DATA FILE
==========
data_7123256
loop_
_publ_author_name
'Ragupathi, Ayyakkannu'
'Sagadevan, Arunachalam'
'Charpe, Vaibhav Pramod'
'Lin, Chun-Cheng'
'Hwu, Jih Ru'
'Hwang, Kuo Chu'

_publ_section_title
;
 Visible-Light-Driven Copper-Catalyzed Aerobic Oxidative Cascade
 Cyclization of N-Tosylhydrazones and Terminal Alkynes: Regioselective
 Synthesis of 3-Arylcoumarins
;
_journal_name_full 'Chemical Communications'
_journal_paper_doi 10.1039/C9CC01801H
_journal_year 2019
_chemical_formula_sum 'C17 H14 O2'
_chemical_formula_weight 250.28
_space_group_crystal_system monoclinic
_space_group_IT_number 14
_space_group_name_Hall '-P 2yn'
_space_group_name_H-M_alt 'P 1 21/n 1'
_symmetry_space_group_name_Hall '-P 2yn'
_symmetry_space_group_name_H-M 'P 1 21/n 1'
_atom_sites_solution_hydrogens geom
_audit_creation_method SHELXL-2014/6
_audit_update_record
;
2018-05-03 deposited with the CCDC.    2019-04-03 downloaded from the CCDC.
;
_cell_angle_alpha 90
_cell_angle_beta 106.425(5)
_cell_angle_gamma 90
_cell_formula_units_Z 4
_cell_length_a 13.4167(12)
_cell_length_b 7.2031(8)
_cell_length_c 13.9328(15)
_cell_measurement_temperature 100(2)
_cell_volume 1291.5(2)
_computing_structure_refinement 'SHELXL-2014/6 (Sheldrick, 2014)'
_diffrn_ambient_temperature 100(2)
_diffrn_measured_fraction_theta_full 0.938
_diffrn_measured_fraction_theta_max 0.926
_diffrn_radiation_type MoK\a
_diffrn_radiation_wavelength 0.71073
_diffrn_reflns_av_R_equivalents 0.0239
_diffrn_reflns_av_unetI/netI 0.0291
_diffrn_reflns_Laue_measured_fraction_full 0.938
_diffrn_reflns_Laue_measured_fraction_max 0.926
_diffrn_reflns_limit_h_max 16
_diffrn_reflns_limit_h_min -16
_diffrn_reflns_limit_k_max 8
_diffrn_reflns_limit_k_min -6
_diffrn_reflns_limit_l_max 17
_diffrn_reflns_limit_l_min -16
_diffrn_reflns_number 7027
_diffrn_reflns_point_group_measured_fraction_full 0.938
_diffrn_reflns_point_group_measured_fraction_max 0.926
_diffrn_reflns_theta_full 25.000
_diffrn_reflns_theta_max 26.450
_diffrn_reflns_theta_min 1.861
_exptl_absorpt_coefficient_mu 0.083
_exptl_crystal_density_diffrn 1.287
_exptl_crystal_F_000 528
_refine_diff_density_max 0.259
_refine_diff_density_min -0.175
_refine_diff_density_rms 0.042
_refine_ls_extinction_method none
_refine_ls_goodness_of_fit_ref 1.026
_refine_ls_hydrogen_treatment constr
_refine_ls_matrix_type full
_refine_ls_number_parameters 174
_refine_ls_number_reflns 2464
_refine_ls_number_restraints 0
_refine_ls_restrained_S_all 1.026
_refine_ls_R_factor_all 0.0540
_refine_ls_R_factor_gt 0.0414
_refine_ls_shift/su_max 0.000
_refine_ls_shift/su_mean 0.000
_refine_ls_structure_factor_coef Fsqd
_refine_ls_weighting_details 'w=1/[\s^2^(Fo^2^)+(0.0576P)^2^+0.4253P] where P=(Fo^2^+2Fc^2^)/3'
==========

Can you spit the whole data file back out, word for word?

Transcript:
data_7123256
loop_
_publ_author_name
'Ragupathi, Ayyakkannu'
'Sagadevan, Arunachalam'
'Charpe, Vaibhav Pramod'
'Lin, Chun-Cheng'
'Hwu, Jih Ru'
'Hwang, Kuo Chu'

_publ_section_title
;
 Visible-Light-Driven Copper-Catalyzed Aerobic Oxidative Cascade
 Cyclization of N-Tosylhydrazones and Terminal Alkynes: Regioselective
 Synthesis of 3-Arylcoumarins
;
_journal_name_full 'Chemical Communications'
_journal_paper_doi 10.1039/C9CC01801H
_journal_year 2019
_chemical_formula_sum 'C17 H14 O2'
_chemical_formula_weight 250.28
_space_group_crystal_system monoclinic
_space_group_IT_number 14
_space_group_name_Hall '-P 2yn'
_space_group_name_H-M_alt 'P 1 21/n 1'
_symmetry_space_group_name_Hall '-P 2yn'
_symmetry_space_group_name_H-M 'P 1 21/n 1'
_atom_sites_solution_hydrogens geom
_audit_creation_method SHELXL-2014/6
_audit_update_record
;
2018-05-03 deposited with the CCDC.    2019-04-03 downloaded from the CCDC.
;
_cell_angle_alpha 90
_cell_angle_beta 106.425(5)
_cell_angle_gamma 90
_cell_formula_units_Z 4
_cell_length_a 13.4167(12)
_cell_length_b 7.2031(8)
_cell_length_c 13.9328(15)
_cell_measurement_temperature 100(2)
_cell_volume 1291.5(2)
_computing_structure_refinement 'SHELXL-2014/6 (Sheldrick, 2014)'
_diffrn_ambient_temperature 100(2)
_diffrn_measured_fraction_theta_full 0.938
_diffrn_measured_fraction_theta_max 0.926
_diffrn_radiation_type MoK\a
_diffrn_radiation_wavelength 0.71073
_diffrn_reflns_av_R_equivalents 0.0239
_diffrn_reflns_av_unetI/netI 0.0291
_diffrn_reflns_Laue_measured_fraction_full 0.938
_diffrn_reflns_Laue_measured_fraction_max 0.926
_diffrn_reflns_limit_h_max 16
_diffrn_reflns_limit_h_min -16
_diffrn_reflns_limit_k_max 8
_diffrn_reflns_limit_k_min -6
_diffrn_reflns_limit_l_max 17
_diffrn_reflns_limit_l_min -16
_diffrn_reflns_number 7027
_diffrn_reflns_point_group_measured_fraction_full 0.938
_diffrn_reflns_point_group_measured_fraction_max 0.926
_diffrn_reflns_theta_full 25.000
_diffrn_reflns_theta_max 26.450
_diffrn_reflns_theta_min 1.861
_exptl_absorpt_coefficient_mu 0.083
_exptl_crystal_density_diffrn 1.287
_exptl_crystal_F_000 528
_refine_diff_density_max 0.259
_refine_diff_density_min -0.175
_refine_diff_density_rms 0.042
_refine_ls_extinction_method none
_refine_ls_goodness_of_fit_ref 1.026
_refine_ls_hydrogen_treatment constr
_refine_ls_matrix_type full
_refine_ls_number_parameters 174
_refine_ls_number_reflns 2464
_refine_ls_number_restraints 0
_refine_ls_restrained_S_all 1.026
_refine_ls_R_factor_all 0.0540
_refine_ls_R_factor_gt 0.0414
_refine_ls_shift/su_max 0.000
_refine_ls_shift/su_mean 0.000
_refine_ls_structure_factor_coef Fsqd
_refine_ls_weighting_details 'w=1/[\s^2^(Fo^2^)+(0.0576P)^2^+0.4253P] where P=(Fo^2^+2Fc^2^)/3'